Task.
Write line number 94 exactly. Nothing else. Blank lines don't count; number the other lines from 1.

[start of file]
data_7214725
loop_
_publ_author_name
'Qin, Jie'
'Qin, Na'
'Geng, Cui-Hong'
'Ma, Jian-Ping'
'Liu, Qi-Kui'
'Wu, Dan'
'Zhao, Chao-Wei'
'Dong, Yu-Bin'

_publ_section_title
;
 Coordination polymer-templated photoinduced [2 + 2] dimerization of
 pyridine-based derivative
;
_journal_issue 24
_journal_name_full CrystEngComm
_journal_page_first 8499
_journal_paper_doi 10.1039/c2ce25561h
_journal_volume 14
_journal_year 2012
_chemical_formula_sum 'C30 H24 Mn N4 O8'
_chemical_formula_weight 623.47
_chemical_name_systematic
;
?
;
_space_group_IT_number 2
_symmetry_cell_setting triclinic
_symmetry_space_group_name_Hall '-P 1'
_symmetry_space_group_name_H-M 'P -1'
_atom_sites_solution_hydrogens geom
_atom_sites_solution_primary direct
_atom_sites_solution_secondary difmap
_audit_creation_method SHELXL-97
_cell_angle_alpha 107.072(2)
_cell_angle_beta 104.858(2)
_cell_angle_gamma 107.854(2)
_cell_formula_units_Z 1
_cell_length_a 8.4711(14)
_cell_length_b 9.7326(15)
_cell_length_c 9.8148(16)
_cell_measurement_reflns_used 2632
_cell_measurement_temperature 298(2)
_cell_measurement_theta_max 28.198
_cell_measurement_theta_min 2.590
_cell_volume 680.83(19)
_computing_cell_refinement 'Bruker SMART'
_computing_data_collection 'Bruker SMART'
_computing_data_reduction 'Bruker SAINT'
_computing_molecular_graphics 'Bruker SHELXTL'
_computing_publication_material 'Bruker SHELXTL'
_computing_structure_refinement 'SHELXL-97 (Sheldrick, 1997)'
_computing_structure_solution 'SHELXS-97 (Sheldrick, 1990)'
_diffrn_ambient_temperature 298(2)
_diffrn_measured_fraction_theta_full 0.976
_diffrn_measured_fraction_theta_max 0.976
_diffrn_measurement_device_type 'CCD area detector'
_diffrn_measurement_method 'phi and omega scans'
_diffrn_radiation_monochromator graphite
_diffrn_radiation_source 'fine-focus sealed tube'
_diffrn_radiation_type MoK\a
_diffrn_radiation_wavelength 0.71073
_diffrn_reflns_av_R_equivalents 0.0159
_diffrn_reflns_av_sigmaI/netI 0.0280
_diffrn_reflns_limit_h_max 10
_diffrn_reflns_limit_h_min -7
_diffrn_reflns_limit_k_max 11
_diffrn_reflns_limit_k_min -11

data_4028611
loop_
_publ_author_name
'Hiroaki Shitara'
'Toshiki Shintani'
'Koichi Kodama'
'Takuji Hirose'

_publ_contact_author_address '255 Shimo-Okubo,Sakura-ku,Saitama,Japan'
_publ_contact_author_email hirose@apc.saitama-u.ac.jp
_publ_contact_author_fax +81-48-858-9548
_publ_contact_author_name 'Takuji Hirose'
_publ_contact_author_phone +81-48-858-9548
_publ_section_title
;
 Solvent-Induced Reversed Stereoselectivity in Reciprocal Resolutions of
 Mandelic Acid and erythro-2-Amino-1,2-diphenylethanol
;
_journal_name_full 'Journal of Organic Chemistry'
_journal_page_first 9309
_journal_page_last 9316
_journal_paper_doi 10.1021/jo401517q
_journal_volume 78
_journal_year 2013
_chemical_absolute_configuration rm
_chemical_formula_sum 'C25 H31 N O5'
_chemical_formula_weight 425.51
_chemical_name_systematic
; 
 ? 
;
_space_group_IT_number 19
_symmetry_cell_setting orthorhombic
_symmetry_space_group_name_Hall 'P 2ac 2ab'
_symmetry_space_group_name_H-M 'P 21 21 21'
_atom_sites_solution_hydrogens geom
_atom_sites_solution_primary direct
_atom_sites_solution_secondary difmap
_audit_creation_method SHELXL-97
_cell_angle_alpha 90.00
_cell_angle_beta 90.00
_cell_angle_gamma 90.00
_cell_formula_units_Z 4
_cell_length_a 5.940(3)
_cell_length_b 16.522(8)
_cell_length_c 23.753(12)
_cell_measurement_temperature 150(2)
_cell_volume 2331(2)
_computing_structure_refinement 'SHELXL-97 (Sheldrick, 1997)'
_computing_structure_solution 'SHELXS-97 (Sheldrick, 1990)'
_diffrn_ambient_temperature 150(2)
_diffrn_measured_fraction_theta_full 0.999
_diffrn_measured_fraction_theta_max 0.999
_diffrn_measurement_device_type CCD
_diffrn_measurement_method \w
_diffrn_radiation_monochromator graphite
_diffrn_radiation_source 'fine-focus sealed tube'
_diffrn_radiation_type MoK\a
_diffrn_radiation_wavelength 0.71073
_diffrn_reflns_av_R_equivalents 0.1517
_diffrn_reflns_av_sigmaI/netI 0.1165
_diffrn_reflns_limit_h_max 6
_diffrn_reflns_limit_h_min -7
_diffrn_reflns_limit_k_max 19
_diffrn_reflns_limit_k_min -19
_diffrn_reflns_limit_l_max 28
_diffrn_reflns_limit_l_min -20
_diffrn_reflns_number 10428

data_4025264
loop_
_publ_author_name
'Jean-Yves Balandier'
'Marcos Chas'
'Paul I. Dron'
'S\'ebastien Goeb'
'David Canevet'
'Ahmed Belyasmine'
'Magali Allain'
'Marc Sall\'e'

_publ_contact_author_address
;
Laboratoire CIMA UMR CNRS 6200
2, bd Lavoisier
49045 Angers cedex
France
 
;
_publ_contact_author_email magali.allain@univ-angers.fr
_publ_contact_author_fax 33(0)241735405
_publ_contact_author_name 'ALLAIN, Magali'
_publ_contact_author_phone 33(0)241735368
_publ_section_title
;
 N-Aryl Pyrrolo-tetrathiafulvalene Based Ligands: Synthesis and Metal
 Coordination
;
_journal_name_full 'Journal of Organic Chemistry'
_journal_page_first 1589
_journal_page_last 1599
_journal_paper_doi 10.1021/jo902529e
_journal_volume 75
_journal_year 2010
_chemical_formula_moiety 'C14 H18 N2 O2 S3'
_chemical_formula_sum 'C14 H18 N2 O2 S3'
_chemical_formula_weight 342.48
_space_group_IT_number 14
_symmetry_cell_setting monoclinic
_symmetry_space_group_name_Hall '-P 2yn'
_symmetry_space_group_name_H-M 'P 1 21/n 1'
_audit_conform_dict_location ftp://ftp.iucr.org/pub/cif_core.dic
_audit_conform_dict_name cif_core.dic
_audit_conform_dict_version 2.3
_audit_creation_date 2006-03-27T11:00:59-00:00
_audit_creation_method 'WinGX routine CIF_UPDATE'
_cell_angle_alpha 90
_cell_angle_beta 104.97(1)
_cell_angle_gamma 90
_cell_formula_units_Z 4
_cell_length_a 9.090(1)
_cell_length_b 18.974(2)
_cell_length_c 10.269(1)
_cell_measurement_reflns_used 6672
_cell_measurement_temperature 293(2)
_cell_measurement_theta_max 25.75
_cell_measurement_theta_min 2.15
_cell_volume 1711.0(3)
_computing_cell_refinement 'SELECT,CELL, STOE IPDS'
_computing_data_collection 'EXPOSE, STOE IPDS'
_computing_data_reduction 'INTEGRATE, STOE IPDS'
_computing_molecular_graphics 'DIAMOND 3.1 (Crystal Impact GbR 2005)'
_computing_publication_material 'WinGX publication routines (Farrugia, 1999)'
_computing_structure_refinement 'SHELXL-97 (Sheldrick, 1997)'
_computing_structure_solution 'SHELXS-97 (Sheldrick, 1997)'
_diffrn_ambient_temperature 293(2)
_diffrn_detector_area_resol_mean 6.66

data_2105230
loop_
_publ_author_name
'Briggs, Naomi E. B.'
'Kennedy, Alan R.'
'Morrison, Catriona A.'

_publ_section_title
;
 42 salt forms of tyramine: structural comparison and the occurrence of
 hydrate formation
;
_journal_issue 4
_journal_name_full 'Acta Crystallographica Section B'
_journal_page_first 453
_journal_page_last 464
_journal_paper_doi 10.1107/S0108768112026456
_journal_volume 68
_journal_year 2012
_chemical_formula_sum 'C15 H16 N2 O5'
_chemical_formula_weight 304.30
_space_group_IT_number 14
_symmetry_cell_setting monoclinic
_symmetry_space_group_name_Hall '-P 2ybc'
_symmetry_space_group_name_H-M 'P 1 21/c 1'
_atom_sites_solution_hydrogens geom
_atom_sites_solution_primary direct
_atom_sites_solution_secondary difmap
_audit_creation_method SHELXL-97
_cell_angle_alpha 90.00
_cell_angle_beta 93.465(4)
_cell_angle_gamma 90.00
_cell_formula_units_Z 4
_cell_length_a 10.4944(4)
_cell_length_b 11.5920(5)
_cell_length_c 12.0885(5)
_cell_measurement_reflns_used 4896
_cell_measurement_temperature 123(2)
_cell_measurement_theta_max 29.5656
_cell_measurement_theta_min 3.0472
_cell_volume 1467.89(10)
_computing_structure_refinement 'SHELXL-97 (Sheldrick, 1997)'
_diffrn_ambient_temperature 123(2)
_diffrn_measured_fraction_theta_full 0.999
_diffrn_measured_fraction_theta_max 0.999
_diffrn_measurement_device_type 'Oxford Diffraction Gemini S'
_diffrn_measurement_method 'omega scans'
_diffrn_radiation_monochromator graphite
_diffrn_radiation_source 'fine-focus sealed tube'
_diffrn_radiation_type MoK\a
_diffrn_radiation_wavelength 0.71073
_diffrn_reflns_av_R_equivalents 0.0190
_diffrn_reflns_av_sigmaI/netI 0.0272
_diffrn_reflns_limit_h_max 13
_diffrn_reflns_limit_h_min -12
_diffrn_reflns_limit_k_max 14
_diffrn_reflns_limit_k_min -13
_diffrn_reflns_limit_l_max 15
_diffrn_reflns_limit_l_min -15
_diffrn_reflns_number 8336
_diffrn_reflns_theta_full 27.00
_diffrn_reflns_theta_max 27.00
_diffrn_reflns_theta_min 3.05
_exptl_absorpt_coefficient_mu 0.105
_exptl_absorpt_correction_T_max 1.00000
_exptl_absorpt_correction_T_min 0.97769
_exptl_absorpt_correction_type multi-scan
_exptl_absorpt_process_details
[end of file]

_chemical_absolute_configuration rm